Finding Private Walter

Over that past few years, my late Mum and I have been researching her family tree. She had her fathers' side done professionally in the 1980s but only as far as a few generations to the 1800s. I was so lucky to know my Grandma (Mums Mum) well into her 90s and we would sit for hours talking about the family, her own and her in-laws “The Jennings” from White Cross and Ludgvan in Cornwall. She even knew her great-grandchildren well. With the internet boom and those greatly inspiring family search TV programs, Mum and I decided, about 10 years ago, to dig deeper. My Mum lived abroad so there was many a phone call and checking up, emailing of photos from within her family, including asking her Mum for memories until she died. I remember finding a “Walter Kessell” on a photograph of a war memorial in Ludgvan, where all her fathers family were from. Large branches, most we knew from her “professional tree”. He MUST be a relative! Mum said she was sure he wasn't part of her family, not at all related to her paternal grandmother ( he would have been her great-uncle) No one spoke of him and he was not present on the professional tree she had bound in a booklet.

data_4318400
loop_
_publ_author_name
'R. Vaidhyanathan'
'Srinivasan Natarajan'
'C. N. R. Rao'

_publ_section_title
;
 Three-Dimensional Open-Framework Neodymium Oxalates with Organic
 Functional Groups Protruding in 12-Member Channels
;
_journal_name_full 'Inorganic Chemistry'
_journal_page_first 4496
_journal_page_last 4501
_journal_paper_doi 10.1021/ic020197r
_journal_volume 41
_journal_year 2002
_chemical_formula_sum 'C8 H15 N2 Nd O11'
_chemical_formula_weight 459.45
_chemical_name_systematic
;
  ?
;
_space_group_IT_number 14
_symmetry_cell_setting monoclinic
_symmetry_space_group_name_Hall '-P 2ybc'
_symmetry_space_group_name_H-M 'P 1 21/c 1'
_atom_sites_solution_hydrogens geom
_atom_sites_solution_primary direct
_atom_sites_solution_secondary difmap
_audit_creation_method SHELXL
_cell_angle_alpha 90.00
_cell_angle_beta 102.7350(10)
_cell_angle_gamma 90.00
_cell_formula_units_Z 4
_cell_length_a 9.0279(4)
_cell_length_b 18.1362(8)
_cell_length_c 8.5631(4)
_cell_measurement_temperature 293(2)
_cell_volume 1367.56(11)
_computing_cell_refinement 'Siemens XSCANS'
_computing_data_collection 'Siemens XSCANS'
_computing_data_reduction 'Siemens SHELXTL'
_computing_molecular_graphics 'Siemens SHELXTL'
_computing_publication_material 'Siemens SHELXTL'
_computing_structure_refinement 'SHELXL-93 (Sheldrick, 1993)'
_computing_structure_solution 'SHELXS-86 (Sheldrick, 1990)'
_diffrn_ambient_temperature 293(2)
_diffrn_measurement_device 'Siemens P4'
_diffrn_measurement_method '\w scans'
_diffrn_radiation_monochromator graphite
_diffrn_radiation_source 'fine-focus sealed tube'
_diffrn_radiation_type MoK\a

Even her Mum and older sisters didn’t know of him and they remember most of the family from the early 1900’s. We went no further. Sadly, my Mum passed away 5 years ago. It was pretty sudden, although she had been ill, she was only in her late 60s and it was so soon after my wonderful Grandma’s passing only 2 years earlier. Mum and Grandma were back together which was a comfort. I knew there was a red box… containing photos, scribbles of family trees, and names and even the professional tree she had drawn up along with duplicate certificates she had sent off for I had to have it and my Dad and sister bought it back for me. So, I began with this pandora's box, the start of my finding Walter for good. With all the public archives and scanned documents now available online, Walter Kessell cropped up again when looking at names/dates from her tree. There he was in a census from Ludgvan, with my Great Great Grandparents, his sister, my great grandmother, younger than him by 5 years and his other older sibling, brother Henry White.